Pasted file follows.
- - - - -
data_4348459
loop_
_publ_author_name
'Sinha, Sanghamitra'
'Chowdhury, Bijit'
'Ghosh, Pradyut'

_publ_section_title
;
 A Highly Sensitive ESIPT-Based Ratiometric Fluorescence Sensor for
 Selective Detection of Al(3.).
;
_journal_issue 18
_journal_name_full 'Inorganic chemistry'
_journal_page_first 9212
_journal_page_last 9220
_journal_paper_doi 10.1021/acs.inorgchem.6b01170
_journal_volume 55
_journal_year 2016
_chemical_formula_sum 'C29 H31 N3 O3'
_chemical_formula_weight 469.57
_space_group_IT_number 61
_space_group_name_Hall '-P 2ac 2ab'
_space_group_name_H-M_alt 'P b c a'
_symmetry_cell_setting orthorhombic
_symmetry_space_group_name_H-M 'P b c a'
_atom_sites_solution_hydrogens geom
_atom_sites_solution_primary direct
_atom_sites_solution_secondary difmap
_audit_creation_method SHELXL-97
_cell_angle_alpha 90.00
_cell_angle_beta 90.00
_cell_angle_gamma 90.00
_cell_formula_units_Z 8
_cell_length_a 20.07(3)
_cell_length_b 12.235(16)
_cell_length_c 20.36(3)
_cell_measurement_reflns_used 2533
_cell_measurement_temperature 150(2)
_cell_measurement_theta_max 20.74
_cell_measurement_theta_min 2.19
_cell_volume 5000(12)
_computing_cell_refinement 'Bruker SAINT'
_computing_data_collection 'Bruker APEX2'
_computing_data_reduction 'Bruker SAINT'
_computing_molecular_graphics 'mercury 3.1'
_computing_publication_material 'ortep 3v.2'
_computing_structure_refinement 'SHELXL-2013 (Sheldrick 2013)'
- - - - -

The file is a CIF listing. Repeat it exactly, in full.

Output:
data_4348459
loop_
_publ_author_name
'Sinha, Sanghamitra'
'Chowdhury, Bijit'
'Ghosh, Pradyut'

_publ_section_title
;
 A Highly Sensitive ESIPT-Based Ratiometric Fluorescence Sensor for
 Selective Detection of Al(3.).
;
_journal_issue 18
_journal_name_full 'Inorganic chemistry'
_journal_page_first 9212
_journal_page_last 9220
_journal_paper_doi 10.1021/acs.inorgchem.6b01170
_journal_volume 55
_journal_year 2016
_chemical_formula_sum 'C29 H31 N3 O3'
_chemical_formula_weight 469.57
_space_group_IT_number 61
_space_group_name_Hall '-P 2ac 2ab'
_space_group_name_H-M_alt 'P b c a'
_symmetry_cell_setting orthorhombic
_symmetry_space_group_name_H-M 'P b c a'
_atom_sites_solution_hydrogens geom
_atom_sites_solution_primary direct
_atom_sites_solution_secondary difmap
_audit_creation_method SHELXL-97
_cell_angle_alpha 90.00
_cell_angle_beta 90.00
_cell_angle_gamma 90.00
_cell_formula_units_Z 8
_cell_length_a 20.07(3)
_cell_length_b 12.235(16)
_cell_length_c 20.36(3)
_cell_measurement_reflns_used 2533
_cell_measurement_temperature 150(2)
_cell_measurement_theta_max 20.74
_cell_measurement_theta_min 2.19
_cell_volume 5000(12)
_computing_cell_refinement 'Bruker SAINT'
_computing_data_collection 'Bruker APEX2'
_computing_data_reduction 'Bruker SAINT'
_computing_molecular_graphics 'mercury 3.1'
_computing_publication_material 'ortep 3v.2'
_computing_structure_refinement 'SHELXL-2013 (Sheldrick 2013)'